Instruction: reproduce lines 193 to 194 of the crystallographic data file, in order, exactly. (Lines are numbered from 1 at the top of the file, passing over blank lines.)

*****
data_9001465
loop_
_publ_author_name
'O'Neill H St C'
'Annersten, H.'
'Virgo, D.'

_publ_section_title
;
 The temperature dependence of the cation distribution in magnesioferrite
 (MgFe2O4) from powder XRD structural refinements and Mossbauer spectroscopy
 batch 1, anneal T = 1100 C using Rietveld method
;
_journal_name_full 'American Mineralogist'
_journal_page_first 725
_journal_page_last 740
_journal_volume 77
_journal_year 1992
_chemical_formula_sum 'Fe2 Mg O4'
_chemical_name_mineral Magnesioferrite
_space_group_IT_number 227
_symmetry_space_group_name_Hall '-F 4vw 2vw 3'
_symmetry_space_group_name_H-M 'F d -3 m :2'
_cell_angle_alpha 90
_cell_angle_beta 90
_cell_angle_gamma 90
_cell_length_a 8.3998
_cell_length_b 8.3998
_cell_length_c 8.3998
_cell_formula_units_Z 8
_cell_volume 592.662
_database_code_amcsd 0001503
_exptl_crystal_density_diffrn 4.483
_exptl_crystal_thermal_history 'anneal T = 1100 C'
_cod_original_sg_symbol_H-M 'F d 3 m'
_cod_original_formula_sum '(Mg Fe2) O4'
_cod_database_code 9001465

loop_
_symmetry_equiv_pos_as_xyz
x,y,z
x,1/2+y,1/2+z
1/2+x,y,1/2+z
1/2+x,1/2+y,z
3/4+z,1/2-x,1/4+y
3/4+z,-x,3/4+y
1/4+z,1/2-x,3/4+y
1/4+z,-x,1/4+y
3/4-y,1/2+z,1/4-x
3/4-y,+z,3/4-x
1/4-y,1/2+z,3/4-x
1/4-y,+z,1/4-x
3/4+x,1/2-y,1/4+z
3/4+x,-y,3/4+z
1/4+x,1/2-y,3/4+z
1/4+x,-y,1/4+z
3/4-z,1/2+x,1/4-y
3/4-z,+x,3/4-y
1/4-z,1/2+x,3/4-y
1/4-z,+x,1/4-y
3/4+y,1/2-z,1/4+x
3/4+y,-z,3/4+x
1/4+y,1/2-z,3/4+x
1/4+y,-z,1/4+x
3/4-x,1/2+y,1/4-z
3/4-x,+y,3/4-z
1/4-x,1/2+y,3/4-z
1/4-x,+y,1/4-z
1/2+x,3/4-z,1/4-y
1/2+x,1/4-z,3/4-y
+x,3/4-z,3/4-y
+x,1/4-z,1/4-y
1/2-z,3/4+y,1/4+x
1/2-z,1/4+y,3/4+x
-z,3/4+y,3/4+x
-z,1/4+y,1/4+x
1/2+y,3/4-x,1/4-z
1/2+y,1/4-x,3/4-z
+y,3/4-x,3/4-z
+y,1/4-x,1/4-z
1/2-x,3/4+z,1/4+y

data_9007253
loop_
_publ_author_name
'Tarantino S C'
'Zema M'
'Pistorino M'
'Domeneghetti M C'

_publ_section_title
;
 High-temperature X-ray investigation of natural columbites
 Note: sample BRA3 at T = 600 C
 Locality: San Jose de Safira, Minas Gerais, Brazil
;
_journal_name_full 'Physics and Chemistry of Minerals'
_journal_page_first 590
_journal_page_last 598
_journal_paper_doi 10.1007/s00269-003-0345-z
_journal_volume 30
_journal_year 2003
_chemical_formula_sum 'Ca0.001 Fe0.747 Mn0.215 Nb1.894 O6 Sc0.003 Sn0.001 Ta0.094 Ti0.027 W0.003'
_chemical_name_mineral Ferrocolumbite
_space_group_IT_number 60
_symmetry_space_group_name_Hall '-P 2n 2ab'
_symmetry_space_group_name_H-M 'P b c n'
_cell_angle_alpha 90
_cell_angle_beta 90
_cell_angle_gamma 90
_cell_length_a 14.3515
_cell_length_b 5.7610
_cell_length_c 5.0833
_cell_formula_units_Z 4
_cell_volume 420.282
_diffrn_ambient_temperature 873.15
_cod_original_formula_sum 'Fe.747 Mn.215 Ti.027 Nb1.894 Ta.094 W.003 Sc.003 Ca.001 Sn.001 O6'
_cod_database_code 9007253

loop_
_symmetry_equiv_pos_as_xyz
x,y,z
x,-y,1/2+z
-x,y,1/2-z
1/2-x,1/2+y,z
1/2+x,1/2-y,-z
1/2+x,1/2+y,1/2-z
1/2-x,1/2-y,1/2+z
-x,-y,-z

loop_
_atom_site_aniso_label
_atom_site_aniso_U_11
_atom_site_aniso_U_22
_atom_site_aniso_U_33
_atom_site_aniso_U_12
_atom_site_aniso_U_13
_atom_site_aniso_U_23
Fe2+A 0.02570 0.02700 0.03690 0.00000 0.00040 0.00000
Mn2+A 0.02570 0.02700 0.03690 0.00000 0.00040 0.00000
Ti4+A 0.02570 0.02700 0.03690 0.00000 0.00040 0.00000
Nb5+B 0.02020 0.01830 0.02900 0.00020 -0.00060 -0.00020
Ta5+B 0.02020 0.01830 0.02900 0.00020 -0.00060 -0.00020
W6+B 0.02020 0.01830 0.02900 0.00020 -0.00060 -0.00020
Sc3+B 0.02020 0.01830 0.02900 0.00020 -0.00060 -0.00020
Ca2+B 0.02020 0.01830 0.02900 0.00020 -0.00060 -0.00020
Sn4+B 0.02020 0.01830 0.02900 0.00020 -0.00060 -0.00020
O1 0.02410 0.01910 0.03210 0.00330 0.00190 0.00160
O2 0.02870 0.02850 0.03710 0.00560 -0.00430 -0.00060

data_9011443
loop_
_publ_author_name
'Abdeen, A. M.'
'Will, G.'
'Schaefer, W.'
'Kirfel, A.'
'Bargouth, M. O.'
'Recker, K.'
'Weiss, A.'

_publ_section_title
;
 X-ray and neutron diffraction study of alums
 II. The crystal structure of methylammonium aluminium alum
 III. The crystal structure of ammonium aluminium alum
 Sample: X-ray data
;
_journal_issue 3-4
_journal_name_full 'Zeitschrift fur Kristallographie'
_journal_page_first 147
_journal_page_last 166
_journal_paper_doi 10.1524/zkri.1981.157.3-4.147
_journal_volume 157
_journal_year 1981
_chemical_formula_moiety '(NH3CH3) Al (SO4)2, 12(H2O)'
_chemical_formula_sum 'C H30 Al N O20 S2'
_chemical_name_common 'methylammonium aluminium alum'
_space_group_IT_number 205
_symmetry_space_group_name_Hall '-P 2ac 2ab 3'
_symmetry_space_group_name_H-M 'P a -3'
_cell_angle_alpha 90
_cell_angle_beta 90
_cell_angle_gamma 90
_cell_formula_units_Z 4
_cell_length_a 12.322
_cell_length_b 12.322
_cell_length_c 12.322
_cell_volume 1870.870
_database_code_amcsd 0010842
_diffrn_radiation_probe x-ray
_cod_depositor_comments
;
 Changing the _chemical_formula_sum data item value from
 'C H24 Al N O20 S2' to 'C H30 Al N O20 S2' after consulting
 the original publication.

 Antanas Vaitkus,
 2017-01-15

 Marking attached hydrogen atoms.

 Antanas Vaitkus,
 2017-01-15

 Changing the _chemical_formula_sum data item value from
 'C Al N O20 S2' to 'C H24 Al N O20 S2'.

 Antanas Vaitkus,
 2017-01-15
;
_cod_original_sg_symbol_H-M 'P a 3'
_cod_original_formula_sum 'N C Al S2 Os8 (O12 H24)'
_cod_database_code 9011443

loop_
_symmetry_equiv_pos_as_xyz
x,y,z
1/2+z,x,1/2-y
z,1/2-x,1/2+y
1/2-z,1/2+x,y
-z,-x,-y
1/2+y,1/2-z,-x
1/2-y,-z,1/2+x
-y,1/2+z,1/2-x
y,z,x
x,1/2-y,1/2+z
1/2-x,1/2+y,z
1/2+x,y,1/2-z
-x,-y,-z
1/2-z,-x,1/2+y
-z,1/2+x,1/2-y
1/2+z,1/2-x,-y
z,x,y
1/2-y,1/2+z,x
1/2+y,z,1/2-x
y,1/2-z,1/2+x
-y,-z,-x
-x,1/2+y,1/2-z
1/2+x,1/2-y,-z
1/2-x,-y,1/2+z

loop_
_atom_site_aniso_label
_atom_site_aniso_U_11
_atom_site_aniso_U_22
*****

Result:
 2017-01-15

 Changing the _chemical_formula_sum data item value from